Interestingly (she says in a decidedly neutral voice), Alden hasn’t gained weight in nearly five months. We don’t know about his height because they forgot to write it down last time. I do think he’s gotten taller, as judging by his pants. He’s performed a graceful glide down the charts and has gone from being My Big Fat Italian Baby (in the 90+ percentile for all measurements) to a peanut hovering around 15% for all. That’s okay. It really is. I was not only always the smallest kid in my class, I was dramatically the smallest. Neither Damon nor I are particularly big now. Still. I’m ready to see the trend arrested. Because if he hits single digits I will probably be less sanguine. Tonight I made Alden tomato bisque (Which he wouldn’t eat even though I KNOW he loves it.) and cheese crackers and applesauce. He is my blade of grass and I am whispering “Grow. Grow.”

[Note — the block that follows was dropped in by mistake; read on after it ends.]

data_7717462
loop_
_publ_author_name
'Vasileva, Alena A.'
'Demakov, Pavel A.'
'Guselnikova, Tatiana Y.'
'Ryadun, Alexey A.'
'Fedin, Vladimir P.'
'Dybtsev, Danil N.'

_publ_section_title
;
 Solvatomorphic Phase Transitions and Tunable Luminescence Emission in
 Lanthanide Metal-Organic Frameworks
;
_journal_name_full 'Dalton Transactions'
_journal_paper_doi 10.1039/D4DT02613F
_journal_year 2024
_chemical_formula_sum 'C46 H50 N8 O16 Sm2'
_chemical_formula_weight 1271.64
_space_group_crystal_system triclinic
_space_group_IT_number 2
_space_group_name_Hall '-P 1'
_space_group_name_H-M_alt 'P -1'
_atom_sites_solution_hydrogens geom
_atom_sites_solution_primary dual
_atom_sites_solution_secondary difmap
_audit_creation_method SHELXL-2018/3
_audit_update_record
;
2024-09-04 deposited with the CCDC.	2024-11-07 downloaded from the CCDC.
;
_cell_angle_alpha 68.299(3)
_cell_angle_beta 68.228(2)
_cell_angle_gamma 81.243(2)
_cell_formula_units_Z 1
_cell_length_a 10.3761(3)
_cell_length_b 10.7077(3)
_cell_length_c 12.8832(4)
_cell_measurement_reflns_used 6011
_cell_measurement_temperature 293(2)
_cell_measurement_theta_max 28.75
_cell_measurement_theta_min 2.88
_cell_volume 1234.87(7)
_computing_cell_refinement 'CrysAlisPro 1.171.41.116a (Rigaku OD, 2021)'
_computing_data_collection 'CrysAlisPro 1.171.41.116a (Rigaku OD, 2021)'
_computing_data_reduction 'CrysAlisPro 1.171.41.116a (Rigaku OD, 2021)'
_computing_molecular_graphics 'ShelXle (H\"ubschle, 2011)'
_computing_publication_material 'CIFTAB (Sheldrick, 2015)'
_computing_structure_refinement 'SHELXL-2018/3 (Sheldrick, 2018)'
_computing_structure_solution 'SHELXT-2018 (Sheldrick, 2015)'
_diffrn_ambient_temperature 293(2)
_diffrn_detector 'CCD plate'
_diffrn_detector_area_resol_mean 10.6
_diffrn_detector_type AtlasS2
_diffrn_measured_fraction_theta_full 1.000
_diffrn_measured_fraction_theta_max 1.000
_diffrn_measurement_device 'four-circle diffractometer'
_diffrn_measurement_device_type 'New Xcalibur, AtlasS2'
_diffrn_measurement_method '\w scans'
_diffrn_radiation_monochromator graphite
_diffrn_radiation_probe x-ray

I should say about the above that the doctor was reassuring. He pointed out that babies still breastfeeding at this age are often lighter, but that breast milk is still a perfect food and should be offered when possible. He also pointed out that the averages include a lot of toddlers who are eating too much fast/junk food and that we don’t want weight for weight’s sake.

It does seem to me that it’s possible Alden isn’t getting enough fat. We don’t eat meat, so that’s a big chunk out of the diet. He absolutely will not drink milk, which kills me because I love it and drink a ton daily. He absolutely will not eat yogurt, which I understand because I hate yogurt too. We’ve got avocados and cheese in our corner. I’m going to start hitting the butter a little harder and cooking with whole milk, or even cream occasionally. If anyone has any other suggestions about fatting up the babes I’d be happy to hear them.